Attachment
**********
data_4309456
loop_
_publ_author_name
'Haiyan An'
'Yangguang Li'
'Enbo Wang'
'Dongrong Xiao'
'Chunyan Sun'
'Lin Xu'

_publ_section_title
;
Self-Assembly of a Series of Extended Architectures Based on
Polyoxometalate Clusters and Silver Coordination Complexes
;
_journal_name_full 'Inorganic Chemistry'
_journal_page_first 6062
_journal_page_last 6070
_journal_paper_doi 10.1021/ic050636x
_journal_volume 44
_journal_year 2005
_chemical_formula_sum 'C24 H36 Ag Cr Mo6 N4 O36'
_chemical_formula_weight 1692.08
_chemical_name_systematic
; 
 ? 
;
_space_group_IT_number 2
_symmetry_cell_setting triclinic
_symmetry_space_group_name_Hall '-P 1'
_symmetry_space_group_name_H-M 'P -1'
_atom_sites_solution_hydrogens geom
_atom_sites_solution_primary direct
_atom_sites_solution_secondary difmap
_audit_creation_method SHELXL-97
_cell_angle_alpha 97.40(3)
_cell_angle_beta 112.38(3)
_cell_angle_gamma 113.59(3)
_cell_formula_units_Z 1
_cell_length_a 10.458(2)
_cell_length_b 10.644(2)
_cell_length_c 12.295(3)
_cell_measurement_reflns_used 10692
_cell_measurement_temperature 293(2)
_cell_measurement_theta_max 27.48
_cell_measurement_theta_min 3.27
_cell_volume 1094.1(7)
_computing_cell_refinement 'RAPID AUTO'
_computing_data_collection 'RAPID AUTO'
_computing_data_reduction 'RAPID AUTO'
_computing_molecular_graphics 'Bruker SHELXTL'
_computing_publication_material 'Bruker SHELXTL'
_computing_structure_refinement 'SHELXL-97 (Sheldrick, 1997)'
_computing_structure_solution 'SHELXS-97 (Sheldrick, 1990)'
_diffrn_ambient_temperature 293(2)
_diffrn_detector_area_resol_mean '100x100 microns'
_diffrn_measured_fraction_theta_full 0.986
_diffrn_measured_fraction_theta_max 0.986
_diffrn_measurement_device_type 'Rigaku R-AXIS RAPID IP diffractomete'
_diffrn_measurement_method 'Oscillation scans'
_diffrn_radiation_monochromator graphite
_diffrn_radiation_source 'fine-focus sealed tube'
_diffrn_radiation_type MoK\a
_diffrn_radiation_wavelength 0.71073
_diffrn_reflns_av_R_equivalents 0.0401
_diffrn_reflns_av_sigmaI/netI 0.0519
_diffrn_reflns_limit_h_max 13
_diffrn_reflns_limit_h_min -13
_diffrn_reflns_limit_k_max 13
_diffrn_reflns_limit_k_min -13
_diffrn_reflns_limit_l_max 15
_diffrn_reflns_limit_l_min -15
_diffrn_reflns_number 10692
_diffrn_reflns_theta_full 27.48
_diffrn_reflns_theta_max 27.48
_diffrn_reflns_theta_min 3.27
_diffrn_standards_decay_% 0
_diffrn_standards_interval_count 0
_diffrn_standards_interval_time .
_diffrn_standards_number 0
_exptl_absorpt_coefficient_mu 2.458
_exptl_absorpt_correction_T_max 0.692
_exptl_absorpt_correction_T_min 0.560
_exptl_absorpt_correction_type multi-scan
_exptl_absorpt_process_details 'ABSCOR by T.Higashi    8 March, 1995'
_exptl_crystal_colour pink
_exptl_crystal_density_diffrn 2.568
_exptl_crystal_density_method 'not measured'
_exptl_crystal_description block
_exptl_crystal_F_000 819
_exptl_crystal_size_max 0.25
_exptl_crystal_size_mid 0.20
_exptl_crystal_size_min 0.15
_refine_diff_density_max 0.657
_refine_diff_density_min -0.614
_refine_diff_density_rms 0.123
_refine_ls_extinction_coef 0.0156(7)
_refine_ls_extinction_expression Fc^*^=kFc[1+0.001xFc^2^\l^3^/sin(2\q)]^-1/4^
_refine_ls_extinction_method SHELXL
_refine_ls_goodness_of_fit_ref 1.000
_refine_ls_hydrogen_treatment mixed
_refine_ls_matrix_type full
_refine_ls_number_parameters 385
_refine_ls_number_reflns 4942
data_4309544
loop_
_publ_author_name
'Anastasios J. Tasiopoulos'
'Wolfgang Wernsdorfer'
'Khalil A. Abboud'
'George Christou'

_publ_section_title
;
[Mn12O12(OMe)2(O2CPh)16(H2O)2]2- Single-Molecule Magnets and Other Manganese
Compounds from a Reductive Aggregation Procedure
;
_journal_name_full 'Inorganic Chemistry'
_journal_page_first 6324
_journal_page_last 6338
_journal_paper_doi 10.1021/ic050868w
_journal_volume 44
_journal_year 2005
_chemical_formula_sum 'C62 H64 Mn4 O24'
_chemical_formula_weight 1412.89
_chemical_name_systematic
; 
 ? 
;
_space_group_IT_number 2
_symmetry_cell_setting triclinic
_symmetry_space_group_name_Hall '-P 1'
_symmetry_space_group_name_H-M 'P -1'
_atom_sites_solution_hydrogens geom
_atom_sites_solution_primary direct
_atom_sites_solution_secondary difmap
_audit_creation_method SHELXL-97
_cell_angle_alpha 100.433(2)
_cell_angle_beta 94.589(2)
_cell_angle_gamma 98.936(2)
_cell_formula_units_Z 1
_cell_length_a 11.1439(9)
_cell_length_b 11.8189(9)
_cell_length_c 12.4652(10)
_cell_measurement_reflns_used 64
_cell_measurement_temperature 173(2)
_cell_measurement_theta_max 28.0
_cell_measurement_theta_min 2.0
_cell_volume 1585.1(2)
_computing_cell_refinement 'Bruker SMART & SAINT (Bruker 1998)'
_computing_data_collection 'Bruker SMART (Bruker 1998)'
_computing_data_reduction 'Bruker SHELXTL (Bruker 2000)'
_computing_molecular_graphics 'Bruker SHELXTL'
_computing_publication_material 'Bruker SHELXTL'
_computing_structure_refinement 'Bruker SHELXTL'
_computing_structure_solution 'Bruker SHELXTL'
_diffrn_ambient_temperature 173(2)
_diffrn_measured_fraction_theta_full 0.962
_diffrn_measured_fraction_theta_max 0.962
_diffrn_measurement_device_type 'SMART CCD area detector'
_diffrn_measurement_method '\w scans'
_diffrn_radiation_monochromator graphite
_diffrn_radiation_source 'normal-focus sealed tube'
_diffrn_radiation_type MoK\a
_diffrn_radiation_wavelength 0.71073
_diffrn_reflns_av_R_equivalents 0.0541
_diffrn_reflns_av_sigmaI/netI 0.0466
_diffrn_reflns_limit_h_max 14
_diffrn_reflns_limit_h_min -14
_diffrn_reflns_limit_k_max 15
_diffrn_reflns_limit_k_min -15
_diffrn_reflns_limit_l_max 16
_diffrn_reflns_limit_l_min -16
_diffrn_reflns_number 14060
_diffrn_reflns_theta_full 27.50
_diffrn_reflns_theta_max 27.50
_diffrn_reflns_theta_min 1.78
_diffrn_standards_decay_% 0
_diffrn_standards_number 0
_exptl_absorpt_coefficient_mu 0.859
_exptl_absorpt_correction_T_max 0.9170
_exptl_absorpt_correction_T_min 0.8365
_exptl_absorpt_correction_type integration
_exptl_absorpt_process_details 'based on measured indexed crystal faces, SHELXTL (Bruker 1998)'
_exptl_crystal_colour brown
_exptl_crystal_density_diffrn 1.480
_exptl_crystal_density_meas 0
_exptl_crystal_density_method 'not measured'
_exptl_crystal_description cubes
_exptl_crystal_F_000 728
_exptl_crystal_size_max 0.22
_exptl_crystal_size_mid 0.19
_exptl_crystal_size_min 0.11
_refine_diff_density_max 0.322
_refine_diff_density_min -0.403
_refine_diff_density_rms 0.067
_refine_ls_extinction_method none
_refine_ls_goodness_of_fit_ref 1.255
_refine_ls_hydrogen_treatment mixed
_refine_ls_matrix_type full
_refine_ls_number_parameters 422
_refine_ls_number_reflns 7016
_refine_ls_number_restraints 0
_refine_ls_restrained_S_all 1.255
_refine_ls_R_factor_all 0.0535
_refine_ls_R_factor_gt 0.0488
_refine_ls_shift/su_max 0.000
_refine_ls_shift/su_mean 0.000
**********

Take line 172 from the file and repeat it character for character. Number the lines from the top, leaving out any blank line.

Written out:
_diffrn_reflns_number 14060